NBA Contract Allowing Players To Smoke Weed Goes Into Effect
The National Basketball Association has removed cannabis from its list of banned substances under a new contract that allows the league’s players to smoke weed and invest in cannabis companies. The new collective bargaining, which was ratified by the NBA and the National Basketball Players Association (NBPA) in April, went into effect on Saturday, July 1, and will be in place through the 2029-2030 season.
On Friday, the league and the players union announced that the final long-form version of the new collective bargaining agreement (CBA) has been completed and signed. The terms of the new CBA had previously been reflected in a shorter-form memorandum of agreement.
Under the new contract, cannabis will be removed from the NBA’s list of banned substances. The agreement also ends marijuana screenings for players, giving them the opportunity to smoke marijuana and use other cannabis products without fear of reprisal.
Although players will be permitted to use cannabis and will no longer be tested for weed, the new contract does have some limitations. Athletes will not be permitted to be high at games, practices or other team functions, and cannabis use that becomes problematic will still be subject to action from the league.
“A team that has reason to believe one of its players is under the influence of marijuana or alcohol while engaged in NBA or team-related activities, or has a dependency issue involving marijuana or alcohol, may refer the player to a required evaluation treatment program,” according to a summary of the contract.
The agreement also notes that the “NBA and teams may impose reasonable discipline on players who are under the influence while engaged in any team activity or in violation of the law.”
The CBA also allows players to invest in the cannabis industry. Players will be permitted to invest in CBD companies, and may “hold a passive, non-controlling interest in a company that makes products containing marijuana.” Additionally, the summary of the labor agreement states that although players “may promote a company that makes products containing CBD,” they will “continue to be prohibited from promoting marijuana companies.”
Jesse Burns, the chief marketing officer of the public relations firm Grasslands, told SFGATE that the new rules could make NBA athletes the face of the CBD movement, adding that players have an opportunity to “really leverage this moment of health and wellness” by launching their own CBD brands.
“There’s this general knowledge that CBD is medicine and pain relief and inflammation relief,” Burns said. “The mainstream public is starting to get that.”
The NBA’s previous policy on cannabis included a ban on the use of the drug by all players. Violations of the policy were addressed by entering players into the league’s counseling and treatment program on the first violation. Subsequent violations resulted in a fine of $25,000 for the second violation and a five-game suspension without pay for the third.
The NBA suspended testing players for cannabis as part of its response to the outbreak of the COVID-19 pandemic. In late 2020, league commissioner Adam Silver said that the moratorium would likely become permanent. He added that instead of a mandatory testing program for all players, the league would approach players who appear to be using cannabis problematically or because of dependency and decline to punish players who are “using marijuana casually.”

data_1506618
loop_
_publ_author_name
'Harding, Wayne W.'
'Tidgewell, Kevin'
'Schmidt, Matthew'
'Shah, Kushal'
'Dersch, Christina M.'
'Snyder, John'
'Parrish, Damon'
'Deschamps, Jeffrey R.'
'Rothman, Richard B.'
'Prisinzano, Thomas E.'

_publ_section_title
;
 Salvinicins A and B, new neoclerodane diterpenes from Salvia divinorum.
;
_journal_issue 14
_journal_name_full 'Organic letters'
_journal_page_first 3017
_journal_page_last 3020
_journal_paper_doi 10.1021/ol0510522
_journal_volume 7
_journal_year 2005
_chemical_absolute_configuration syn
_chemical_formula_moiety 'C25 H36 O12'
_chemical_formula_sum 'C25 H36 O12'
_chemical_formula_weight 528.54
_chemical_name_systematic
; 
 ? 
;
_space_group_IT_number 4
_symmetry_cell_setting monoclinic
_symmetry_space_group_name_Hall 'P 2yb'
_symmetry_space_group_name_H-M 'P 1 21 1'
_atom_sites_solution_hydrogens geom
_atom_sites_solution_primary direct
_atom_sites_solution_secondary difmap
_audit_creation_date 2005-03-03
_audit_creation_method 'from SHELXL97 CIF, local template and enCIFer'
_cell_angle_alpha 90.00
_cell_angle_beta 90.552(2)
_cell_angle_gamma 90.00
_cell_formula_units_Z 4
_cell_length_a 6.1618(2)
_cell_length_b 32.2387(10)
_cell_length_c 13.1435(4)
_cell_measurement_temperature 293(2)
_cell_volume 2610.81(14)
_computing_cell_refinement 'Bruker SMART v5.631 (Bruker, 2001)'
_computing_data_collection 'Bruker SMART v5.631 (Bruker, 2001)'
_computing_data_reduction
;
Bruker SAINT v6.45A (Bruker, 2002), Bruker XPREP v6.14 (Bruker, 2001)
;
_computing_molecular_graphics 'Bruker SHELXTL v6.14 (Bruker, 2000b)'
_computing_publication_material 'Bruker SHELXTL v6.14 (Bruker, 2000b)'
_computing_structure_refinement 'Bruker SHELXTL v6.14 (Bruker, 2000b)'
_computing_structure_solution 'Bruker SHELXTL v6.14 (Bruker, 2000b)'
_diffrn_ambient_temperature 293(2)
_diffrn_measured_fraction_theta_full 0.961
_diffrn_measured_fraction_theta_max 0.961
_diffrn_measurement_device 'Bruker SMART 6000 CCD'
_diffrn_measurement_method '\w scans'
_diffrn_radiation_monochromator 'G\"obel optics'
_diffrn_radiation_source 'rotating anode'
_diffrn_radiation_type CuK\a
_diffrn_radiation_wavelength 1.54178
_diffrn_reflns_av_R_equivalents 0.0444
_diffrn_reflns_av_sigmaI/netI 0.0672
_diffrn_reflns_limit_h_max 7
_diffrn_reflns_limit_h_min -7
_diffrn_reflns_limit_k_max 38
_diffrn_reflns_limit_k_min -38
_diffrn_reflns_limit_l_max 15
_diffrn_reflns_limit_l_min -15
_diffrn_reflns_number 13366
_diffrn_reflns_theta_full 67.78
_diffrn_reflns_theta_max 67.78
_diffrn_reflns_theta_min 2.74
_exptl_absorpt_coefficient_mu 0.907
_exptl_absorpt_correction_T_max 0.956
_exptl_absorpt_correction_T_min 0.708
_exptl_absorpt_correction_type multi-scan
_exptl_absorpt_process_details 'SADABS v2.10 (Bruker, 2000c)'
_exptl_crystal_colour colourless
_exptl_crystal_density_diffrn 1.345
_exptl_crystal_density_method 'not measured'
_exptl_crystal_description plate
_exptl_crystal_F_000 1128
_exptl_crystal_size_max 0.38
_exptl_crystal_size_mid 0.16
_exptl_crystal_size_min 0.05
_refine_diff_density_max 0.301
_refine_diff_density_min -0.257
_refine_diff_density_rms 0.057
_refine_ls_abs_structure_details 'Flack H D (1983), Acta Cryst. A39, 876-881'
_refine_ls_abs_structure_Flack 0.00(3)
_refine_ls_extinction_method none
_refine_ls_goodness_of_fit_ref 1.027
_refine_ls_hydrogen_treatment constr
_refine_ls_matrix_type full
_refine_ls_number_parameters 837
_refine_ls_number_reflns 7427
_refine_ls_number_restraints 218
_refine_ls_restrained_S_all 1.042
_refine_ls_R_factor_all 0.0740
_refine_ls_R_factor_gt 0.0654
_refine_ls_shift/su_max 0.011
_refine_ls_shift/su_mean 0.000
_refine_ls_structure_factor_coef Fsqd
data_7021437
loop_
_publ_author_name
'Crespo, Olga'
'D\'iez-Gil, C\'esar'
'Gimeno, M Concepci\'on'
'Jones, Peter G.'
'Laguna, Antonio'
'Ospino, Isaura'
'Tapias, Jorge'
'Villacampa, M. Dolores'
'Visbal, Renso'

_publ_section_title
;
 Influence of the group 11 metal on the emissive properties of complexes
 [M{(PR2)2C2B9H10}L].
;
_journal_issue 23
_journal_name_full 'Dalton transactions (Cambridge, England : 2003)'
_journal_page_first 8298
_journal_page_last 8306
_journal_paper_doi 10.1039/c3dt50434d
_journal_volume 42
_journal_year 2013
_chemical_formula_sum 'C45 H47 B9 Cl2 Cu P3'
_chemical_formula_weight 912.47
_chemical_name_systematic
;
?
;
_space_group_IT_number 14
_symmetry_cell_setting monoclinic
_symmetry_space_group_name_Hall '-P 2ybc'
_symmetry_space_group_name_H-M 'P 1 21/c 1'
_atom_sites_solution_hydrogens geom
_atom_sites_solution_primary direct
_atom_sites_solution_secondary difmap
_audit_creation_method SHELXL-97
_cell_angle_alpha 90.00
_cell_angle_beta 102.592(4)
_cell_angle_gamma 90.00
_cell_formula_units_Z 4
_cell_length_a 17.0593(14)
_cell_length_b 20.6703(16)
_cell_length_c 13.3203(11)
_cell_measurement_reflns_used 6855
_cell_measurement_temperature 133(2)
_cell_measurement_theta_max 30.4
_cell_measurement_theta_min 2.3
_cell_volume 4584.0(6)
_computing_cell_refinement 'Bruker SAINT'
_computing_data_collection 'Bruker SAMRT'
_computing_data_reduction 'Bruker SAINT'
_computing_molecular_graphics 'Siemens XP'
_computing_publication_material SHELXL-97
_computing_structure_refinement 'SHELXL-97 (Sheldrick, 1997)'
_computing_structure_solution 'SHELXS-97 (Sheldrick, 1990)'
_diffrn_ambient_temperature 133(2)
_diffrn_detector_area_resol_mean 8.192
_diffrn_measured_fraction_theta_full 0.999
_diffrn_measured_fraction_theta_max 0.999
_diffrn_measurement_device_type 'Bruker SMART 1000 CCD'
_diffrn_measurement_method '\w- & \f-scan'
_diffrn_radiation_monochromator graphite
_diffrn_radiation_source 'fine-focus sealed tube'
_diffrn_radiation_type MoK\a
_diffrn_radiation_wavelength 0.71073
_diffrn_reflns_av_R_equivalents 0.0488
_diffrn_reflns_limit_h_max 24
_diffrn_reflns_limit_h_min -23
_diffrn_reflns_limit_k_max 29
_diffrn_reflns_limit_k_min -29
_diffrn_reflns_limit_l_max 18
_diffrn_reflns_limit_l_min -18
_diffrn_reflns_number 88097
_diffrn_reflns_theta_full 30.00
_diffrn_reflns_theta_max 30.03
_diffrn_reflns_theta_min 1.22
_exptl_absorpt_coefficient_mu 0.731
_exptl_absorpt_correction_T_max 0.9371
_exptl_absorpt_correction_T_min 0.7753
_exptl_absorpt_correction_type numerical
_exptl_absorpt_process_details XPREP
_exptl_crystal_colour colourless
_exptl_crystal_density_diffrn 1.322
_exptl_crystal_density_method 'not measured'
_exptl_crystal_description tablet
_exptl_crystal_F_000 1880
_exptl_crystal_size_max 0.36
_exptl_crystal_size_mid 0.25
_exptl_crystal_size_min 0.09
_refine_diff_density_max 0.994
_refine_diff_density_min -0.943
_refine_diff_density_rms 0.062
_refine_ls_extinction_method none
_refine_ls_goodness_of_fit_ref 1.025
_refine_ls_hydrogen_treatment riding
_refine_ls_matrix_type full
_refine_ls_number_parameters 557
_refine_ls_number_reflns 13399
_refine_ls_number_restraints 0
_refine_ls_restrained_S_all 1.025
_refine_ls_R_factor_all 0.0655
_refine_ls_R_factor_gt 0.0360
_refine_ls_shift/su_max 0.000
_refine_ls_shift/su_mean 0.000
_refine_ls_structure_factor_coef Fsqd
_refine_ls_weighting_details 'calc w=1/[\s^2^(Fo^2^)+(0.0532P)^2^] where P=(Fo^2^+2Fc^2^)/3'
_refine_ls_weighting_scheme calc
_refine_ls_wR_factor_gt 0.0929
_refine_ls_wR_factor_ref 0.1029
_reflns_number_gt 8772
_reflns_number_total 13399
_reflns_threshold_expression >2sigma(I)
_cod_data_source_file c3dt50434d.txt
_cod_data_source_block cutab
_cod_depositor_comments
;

“We decided that, given all the things that were happening in society, given all the pressures and stress that players were under, that we didn’t need to act as Big Brother right now,” Silver told NBC. “I think society’s views around marijuana have changed to a certain extent.”
The NBA’s end of its prohibition of cannabis for players follows similar action by top U.S. professional sports leagues. In 2019, Major League Baseball (MLB) removed marijuana from its list of banned substances, although the current policy allows players to be disciplined if they appear to be under the influence of cannabis during games, practices or team meetings.
The MLB’s cannabis policy continued to evolve last year when the league announced that teams would be permitted to enter sponsorship deals with cannabis companies. Four months later, the league announced that products from Colorado-based Charlotte’s Web Holdings had been named the “Official CBD of MLB.”
The National Hockey League (NHL) also no longer lists cannabis as a banned substance and players who test positive for the drug don’t face disciplinary action. Players who have “abnormally” high levels of THC detected during testing are referred to a voluntary treatment program.
The National Football League’s collective bargaining agreement for the 2020-21 season relaxed the league’s policy on cannabis, allowing players to use marijuana during the off-season while maintaining prohibition throughout the season of play. The agreement also increased the level of THC that can be present in a player’s drug test before triggering sanctions from the league and ended game suspensions for all positive drug tests, with players facing fines instead.